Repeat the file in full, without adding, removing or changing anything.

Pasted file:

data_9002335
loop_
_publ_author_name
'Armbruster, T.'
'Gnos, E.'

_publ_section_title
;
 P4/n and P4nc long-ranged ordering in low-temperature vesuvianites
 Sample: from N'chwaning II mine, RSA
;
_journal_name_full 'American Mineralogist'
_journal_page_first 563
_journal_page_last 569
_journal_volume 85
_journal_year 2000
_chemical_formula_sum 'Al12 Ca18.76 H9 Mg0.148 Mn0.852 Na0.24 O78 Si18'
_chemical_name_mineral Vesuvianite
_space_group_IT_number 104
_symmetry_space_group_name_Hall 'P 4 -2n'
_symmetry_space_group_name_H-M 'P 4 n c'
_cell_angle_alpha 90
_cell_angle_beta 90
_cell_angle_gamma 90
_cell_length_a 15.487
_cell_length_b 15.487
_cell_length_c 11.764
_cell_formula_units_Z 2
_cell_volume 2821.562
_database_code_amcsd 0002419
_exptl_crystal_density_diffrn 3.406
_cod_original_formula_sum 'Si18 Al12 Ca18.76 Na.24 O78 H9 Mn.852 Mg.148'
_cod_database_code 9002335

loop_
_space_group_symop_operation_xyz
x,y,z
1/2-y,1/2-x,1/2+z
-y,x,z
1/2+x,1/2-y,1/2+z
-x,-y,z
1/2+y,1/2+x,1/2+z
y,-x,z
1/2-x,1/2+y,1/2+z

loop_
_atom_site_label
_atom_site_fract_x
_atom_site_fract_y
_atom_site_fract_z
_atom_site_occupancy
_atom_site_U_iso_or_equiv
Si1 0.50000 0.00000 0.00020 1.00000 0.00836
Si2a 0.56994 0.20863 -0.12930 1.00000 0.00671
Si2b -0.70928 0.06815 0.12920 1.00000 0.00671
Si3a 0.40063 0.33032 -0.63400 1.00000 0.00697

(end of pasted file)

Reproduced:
data_9002335
loop_
_publ_author_name
'Armbruster, T.'
'Gnos, E.'

_publ_section_title
;
 P4/n and P4nc long-ranged ordering in low-temperature vesuvianites
 Sample: from N'chwaning II mine, RSA
;
_journal_name_full 'American Mineralogist'
_journal_page_first 563
_journal_page_last 569
_journal_volume 85
_journal_year 2000
_chemical_formula_sum 'Al12 Ca18.76 H9 Mg0.148 Mn0.852 Na0.24 O78 Si18'
_chemical_name_mineral Vesuvianite
_space_group_IT_number 104
_symmetry_space_group_name_Hall 'P 4 -2n'
_symmetry_space_group_name_H-M 'P 4 n c'
_cell_angle_alpha 90
_cell_angle_beta 90
_cell_angle_gamma 90
_cell_length_a 15.487
_cell_length_b 15.487
_cell_length_c 11.764
_cell_formula_units_Z 2
_cell_volume 2821.562
_database_code_amcsd 0002419
_exptl_crystal_density_diffrn 3.406
_cod_original_formula_sum 'Si18 Al12 Ca18.76 Na.24 O78 H9 Mn.852 Mg.148'
_cod_database_code 9002335

loop_
_space_group_symop_operation_xyz
x,y,z
1/2-y,1/2-x,1/2+z
-y,x,z
1/2+x,1/2-y,1/2+z
-x,-y,z
1/2+y,1/2+x,1/2+z
y,-x,z
1/2-x,1/2+y,1/2+z

loop_
_atom_site_label
_atom_site_fract_x
_atom_site_fract_y
_atom_site_fract_z
_atom_site_occupancy
_atom_site_U_iso_or_equiv
Si1 0.50000 0.00000 0.00020 1.00000 0.00836
Si2a 0.56994 0.20863 -0.12930 1.00000 0.00671
Si2b -0.70928 0.06815 0.12920 1.00000 0.00671
Si3a 0.40063 0.33032 -0.63400 1.00000 0.00697